To study how genocide can be rationalized, you don’t always need to study history. You could just read some recent comments inspired by the Gaza war — none of which include messy details like the blockade of Gaza which has reduced it to a very large concentration camp in all but name. Given such a situation, extreme hostility toward Israel on the part of Gazans is entirely expected.
This failure to place the Gaza situation in context is typical of ingroup thinking. As Andrew Joyce notes, ignoring the context and how Jewish behavior has contributed to or even shaped the context are key components of Jewish self-deception. But ignoring the context completely creates a situation where any and all actions against the Palestinians are warranted.
I’ll start with this blog by a Jewish New Yorker called Yochanan Gordon:
When Genocide Is Permissible
Judging by the numbers of casualties on both sides in this almost one-month old war one would be led to the conclusion that Israel has resorted to disproportionate means in fighting a far less-capable enemy. That is as far as what meets the eye. But, it’s now obvious that the US and the UN are completely out of touch with the nature of this foe and are therefore not qualified to dictate or enforce the rules of this war — because when it comes to terror there is much more than meets the eye. …
We are at war with an enemy whose charter calls for the annihilation of our people. Nothing, then, can be considered disproportionate when we are fighting for our very right to live.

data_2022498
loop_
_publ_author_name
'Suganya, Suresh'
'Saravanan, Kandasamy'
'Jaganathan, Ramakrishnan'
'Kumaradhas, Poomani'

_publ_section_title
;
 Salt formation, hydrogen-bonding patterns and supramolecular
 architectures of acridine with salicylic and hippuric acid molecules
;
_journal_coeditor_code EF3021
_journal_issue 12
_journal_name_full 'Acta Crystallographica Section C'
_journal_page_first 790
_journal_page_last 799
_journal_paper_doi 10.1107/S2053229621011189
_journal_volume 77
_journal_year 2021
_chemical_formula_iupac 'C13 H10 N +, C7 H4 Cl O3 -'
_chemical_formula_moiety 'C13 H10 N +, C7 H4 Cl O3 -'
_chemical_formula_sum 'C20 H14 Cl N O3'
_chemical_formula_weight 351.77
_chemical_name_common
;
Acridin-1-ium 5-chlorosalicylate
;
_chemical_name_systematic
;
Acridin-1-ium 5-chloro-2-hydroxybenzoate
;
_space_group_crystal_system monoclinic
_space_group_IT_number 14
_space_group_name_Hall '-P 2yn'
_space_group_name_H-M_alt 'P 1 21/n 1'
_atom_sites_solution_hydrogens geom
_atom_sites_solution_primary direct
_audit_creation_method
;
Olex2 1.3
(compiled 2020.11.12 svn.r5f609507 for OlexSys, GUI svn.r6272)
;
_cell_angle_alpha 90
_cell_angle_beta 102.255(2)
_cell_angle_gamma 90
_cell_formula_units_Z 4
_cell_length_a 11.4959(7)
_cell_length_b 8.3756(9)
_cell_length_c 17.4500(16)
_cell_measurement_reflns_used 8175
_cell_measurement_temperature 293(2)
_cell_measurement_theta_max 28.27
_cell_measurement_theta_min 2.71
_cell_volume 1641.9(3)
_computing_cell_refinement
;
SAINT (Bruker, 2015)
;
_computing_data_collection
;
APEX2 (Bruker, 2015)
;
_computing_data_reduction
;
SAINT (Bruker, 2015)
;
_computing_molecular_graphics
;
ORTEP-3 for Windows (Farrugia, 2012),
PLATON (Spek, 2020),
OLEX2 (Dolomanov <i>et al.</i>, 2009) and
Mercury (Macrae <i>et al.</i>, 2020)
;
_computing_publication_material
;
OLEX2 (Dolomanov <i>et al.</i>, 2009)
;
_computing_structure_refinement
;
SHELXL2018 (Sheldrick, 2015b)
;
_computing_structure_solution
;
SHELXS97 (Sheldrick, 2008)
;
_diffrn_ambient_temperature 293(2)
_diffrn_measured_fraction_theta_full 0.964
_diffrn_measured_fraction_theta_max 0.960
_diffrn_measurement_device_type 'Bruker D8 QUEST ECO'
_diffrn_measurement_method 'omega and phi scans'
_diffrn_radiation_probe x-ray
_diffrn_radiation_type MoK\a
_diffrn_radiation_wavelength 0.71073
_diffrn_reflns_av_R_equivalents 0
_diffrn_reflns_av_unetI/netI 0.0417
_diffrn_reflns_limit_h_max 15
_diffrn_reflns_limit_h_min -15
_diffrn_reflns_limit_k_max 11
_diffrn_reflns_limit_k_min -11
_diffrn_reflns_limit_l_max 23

The sad reality is that Israel gets it, but its hands are being tied by world leaders who over the past six years have insisted they are such good friends with the Jewish state, that they know more regarding its interests than even they do. But there’s going to have to come a time where Israel feels threatened enough where it has no other choice but to defy international warnings — because this is life or death. …
Hamas has stated forthrightly that it idealizes death as much as Israel celebrates life. What other way then is there to deal with an enemy of this nature other than obliterate them completely?
Everyone agrees that Israel has the right to defend itself as well as the right to exercise that right. Secretary General Ban Ki Moon has declared it, Obama and Kerry have clearly stated that no one could be expected to sit idle as thousands of rockets rain down on the heads of its citizens, placing them in clear and present danger. It seems then that the only point of contention is regarding the measure of punishment meted out in this situation. I will conclude with a question for all the humanitarians out there. Prime Minister Benjamin Netanyahu clearly stated at the outset of this incursion that his objective is to restore a sustainable quiet for the citizens of Israel. We have already established that it is the responsibility of every government to ensure the safety and security of its people. If political leaders and military experts determine that the only way to achieve its goal of sustaining quiet is through genocide is it then permissible to achieve those responsible goals? (“Genocide Is Permissible” Muses Times Of Israel, Promptly Retracts, Zero Hedge, 1st August 2014)
The psychology behind communist mass murder is still alive and well in twenty-first century New York. In his blog post, Yochanan Gordon obviously places supreme value on Jewish lives and no value at all on Palestinian lives.